We’re launching something new at Author Media. Every month, we will be doing one free website review on our blog. If you are interested in having your website featured, leave us a comment or contact us.
Today we’re reviewing Kathy Pooler’s website. Kathy is an avid blogger who is writing a memoir this year as part of a challenge. She agreed to let us review her site publicly, so we’re going to highlight three things she’s excelling at and three things she can work on.
Pro #1 – Her Name is Her Domain
There’s nothing simpler than having your own domain name. It shows that you have commitment and are serious about building your author brand. Kathy blogs at www.KRPooler.com. I’m not sure why she didn’t go with her full name but the bottom line is that her website is still very easy to find. It also passes the important radio test.
Buying a domain is easier than you think. When you do buy a domain, please avoid GoDaddy.
Con #1 – Branding Inconsistency
Kathy has a beautiful bio box and a great About Me page. Unfortunately, they don’t match. This isn’t really a con per say. She just needs to pick which one she wants to use and commit to it.
A professional author portrait would also boost her branding.
Branding doesn’t just happen in the text of your website. It’s reflected in your photos, your header, and even the color scheme of your site.
Pro #2 – Blogging Consistently
Kathy blogs every week. For two years, she’s faithfully been writing her blog. That’s a lot longer than a lot of Hollywood marriages. She’s committed to her writing and it shows.
You might not think that two years is a big deal but it is. Imagine how well you would get to know someone if you saw them every week for two years. There’s a lot of trust that gets built. She’s built trust with her readers. She’s shown that she’s not just playing at writing. She’s writing every single week of the year.
Con #2 – Flabby Content
This doesn’t reflect on Kathy’s writing at all. She’s just not a web geek. Writing for the internet is different than writing for books. Paragraphs need to be shorter in order to retain readability. A good rule of thumb is that each paragraph should be no longer than four lines (not sentences). If your paragraph exceed four lines, make the next paragraph one line.
That’s just as hard for me as it is for you.
Tighten up paragraphs. Use excerpts on your page so reader click-through to read the entire post. Write magnetic titles. Sprinkle photos throughout. That’s a formula that pays well in the blog world.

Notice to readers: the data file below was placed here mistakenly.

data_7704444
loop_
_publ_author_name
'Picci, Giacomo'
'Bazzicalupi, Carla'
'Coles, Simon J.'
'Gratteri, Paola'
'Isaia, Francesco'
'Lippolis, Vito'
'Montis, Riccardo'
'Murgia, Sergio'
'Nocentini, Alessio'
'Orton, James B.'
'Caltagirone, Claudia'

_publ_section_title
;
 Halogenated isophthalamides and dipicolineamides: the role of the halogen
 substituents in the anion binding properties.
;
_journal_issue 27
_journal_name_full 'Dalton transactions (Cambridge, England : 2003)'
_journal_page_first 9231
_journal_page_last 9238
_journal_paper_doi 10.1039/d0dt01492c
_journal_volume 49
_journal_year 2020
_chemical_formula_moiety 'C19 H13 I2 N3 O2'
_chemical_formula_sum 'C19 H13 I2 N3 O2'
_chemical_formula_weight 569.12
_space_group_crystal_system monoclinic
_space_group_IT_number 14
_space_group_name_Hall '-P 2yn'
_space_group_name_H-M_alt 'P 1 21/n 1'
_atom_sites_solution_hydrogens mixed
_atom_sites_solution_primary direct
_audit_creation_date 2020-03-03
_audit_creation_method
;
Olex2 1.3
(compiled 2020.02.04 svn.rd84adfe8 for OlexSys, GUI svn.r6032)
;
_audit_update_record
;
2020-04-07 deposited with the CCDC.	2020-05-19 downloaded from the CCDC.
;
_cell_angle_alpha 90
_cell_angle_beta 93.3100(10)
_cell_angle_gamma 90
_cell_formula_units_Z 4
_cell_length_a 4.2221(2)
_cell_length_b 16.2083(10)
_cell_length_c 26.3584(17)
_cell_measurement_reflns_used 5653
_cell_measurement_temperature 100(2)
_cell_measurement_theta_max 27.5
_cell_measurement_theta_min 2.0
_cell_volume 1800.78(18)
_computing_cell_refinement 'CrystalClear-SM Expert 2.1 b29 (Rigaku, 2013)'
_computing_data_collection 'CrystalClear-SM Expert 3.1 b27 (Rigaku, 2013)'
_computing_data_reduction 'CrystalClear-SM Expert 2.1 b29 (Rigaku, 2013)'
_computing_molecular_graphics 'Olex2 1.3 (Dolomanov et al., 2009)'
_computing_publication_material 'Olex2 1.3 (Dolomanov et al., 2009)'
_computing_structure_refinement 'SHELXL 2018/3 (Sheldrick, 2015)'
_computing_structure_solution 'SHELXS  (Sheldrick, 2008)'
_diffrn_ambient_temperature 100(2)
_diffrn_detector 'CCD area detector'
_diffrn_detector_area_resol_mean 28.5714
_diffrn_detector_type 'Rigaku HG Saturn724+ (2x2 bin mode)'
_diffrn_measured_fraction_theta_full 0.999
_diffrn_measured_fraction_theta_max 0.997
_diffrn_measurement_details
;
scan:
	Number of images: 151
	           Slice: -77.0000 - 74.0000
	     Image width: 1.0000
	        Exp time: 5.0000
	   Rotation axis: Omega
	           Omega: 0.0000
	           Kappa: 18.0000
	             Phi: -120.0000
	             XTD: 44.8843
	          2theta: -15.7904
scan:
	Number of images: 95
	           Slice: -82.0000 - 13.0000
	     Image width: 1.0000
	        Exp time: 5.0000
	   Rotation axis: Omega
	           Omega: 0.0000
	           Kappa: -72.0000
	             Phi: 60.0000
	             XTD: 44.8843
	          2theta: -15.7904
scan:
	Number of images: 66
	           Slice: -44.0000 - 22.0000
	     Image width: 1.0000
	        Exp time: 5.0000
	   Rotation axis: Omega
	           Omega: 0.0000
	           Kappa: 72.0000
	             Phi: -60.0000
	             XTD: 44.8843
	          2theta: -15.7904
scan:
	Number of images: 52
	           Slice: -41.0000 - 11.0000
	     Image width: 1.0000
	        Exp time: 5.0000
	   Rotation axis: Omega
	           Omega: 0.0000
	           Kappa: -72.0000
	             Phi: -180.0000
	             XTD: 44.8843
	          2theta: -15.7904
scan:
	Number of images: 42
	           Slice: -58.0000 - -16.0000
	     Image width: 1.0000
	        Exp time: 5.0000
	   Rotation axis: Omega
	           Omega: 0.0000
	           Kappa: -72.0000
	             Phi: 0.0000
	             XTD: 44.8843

Pro #3 – Strong Community
Kathy has a great community of readers on her blog. But I bet that didn’t happen overnight. If you look carefully, Kathy replies to every comment on her blog. That’s engagement. That’s what builds community like nothing else. When you get a comment, reply. It takes time but the time is never wasted.
I love what Kathy has to say about this.
Kathy tells stories every week. Put yourself in her shoes. Imagine you’ve just told a story and your guest has made a comment or asked a question. You wouldn’t just ignore them would you? Don’t do it online. She also invites her readers to connect with her outside her blog.
Great job on engagement, Kathy!
Con #3 – It’s Hard to Share
Kathy has social icons, which are essential these days. She has people who want to share her content, which is great! The only problem is that her sharing icons are hard to spot.
One easy solution is to embed social share icons at the end of every post. That way once someone is done with the article, the natural response is to “share” or “like” it. They want to like more than your page.
Bonus Pro – Kathy isn’t One Dimensional
One thing I noticed right away is that Kathy isn’t just a writer. She’s a storyteller. She uses pictures to enhance her writing. She even has her own YouTube channel. Branching out like that will only help her in the long run. She’s creating elements that will appeal to every type of blog reader.
Kathy is a great writer. She has all the elements she needs to have a successful blog. It looks like she spends a fair amount of time reading other blogs, so she knows which elements she needs on her website. The social elements she’s added shows that. Kathy’s only problem is that she’s not a geek.
The issues on her website can be easily taken care of by someone who is fluent in web-design and layout. We’d love to help.
How can you incorporate Kathy’s best practices into your blog? Do you want your website to be reviewed next? Let us know.